Embassy staff are trying to trace up to 350 Australians who remain unaccounted for in Nepal following Saturday’s 7.9 magnitude earthquake, which is so far known to have claimed around 3600 victims.

Mother-of-two Renu Fotedar, 49, from Melbourne, died when her tent was washed away by a wall of snow, according to Temba Tsheri, managing director of Dreamers’ Destination Treks and Expeditions. Mr Tsheri – quoted in the Daily Telegraph – said sherpas who survived the avalanche had told him she stood no chance.

“She was right in base camp. She was inside the tent. A big avalanche came and a lot of people were washed away. There was no time,” he said. “It was so fast it was like a dream – they couldn’t do anything. There was a big sound; they didn’t get the chance to run away. There was no place to hide. I lost one Australian, one Chinese and two sherpa, and all my friends are in hospital.”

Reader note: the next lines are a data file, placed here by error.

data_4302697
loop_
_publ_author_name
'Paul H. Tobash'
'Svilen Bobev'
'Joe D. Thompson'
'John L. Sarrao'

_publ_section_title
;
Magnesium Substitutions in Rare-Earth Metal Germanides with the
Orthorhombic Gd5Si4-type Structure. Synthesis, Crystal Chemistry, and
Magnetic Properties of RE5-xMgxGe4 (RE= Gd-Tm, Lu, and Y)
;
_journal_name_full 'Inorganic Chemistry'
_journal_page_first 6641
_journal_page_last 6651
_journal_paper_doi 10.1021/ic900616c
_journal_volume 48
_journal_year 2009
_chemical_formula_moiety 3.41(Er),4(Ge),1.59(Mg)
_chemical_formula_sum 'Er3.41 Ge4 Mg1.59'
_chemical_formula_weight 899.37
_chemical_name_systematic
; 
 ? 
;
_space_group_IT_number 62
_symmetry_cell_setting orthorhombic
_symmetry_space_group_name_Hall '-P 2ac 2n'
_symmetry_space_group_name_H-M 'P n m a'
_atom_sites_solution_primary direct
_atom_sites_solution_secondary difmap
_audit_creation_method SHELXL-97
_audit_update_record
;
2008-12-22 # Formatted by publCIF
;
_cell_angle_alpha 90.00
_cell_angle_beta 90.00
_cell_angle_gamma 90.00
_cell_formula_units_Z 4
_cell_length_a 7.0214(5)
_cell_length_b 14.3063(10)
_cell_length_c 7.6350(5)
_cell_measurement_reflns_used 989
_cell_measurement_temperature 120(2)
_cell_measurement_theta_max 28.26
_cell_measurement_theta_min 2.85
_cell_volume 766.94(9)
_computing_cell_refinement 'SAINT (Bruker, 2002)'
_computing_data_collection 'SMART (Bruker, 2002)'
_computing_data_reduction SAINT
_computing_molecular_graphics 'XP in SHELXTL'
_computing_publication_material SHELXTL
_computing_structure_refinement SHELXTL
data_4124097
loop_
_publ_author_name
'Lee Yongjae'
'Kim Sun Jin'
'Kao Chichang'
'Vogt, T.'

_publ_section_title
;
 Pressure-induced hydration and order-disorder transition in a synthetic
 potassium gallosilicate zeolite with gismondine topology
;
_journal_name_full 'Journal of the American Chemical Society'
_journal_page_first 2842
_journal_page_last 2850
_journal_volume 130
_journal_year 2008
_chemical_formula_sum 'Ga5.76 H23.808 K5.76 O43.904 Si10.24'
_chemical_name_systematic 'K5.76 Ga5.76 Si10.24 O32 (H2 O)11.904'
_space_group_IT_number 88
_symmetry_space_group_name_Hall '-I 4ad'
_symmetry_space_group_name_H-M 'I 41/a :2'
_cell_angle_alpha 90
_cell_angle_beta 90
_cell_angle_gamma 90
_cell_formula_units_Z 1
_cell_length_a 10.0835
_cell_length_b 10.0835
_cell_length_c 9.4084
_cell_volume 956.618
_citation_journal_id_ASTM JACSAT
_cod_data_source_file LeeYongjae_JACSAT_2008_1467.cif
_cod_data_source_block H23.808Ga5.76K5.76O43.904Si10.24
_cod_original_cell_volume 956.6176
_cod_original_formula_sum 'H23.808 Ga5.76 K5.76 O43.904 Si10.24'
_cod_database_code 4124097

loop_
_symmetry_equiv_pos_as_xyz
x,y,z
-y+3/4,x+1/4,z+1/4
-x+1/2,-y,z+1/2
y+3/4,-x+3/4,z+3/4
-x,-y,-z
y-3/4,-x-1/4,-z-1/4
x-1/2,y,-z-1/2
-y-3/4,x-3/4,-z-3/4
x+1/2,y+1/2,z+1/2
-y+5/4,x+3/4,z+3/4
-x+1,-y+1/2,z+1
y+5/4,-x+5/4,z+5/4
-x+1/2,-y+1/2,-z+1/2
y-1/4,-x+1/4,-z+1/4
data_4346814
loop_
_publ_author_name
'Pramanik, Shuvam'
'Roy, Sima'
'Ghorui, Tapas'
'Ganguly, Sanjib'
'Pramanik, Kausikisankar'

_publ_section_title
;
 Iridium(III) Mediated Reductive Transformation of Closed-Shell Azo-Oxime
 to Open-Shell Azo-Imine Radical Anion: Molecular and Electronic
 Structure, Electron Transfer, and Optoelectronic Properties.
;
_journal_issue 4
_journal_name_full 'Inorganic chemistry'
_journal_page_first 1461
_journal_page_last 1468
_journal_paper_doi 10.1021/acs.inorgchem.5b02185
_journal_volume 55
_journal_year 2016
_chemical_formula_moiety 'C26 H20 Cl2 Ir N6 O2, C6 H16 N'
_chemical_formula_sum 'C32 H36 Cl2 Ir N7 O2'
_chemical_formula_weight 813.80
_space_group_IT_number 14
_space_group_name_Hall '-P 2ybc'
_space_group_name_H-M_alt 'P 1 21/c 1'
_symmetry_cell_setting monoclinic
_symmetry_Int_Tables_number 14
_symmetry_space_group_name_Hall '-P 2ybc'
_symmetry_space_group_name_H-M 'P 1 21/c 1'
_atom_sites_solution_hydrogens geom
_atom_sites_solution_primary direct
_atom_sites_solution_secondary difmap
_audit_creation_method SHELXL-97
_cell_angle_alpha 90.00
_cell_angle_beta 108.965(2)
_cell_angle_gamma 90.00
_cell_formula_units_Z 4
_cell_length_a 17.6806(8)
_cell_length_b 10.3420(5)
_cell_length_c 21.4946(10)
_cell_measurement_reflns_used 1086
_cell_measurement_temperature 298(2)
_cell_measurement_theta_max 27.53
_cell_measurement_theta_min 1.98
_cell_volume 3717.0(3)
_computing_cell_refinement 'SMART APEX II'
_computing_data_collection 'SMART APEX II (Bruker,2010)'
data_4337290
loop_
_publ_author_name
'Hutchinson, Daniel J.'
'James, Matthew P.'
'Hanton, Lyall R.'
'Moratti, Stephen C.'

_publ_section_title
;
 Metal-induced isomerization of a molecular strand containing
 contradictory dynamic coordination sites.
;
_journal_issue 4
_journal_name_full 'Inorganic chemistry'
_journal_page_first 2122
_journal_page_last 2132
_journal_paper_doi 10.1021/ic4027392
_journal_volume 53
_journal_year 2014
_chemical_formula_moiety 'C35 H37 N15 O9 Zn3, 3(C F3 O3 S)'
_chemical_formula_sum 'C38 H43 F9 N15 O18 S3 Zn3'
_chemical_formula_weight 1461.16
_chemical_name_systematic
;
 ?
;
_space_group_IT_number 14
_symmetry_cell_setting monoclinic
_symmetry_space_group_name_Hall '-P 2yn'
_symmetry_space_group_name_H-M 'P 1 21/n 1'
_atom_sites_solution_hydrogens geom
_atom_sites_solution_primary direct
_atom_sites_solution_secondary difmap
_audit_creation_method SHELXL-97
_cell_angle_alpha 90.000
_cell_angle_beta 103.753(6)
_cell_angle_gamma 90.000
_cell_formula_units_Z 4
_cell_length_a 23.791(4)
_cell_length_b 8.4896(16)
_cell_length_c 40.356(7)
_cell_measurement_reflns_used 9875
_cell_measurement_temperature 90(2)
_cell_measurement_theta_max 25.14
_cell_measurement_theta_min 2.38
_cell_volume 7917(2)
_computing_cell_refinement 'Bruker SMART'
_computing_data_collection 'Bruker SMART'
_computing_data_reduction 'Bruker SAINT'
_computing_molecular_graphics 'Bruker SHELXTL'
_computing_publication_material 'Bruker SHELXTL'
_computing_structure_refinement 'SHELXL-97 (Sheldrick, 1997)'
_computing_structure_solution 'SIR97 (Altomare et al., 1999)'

Ms Fotedar – an Indian-born Australian from Melbourne – was working in Switzerland as a motivational speaker. She leaves two sons, aged 17 and 15.

Meanwhile Australian actor Hugh Sheridan is heading for Everest in a bid to find his 20-year-old brother Zachary, from Adelaide, who has not been heard from since the earthquake. He had been trekking for days on his way to base camp.

Writing on Twitter, Hugh said: “I will be with a small crew helping with a chopper, doctor, and we will have a satellite phone available for any Australian there who needs to reach home and tell their loved ones they’re okay.” He added: “Stay positive everyone, I feel optimistic that he is alive and stuck.”

Damage to infrastructure has made communications difficult, but Australian prime minister Tony Abbott attempted to reassure those still waiting to hear from loved ones. “Australians do go trekking in that part of the world, and if someone is trekking in that part of the world we shouldn’t assume the worst,” he said, quoted in the Sydney Morning Herald.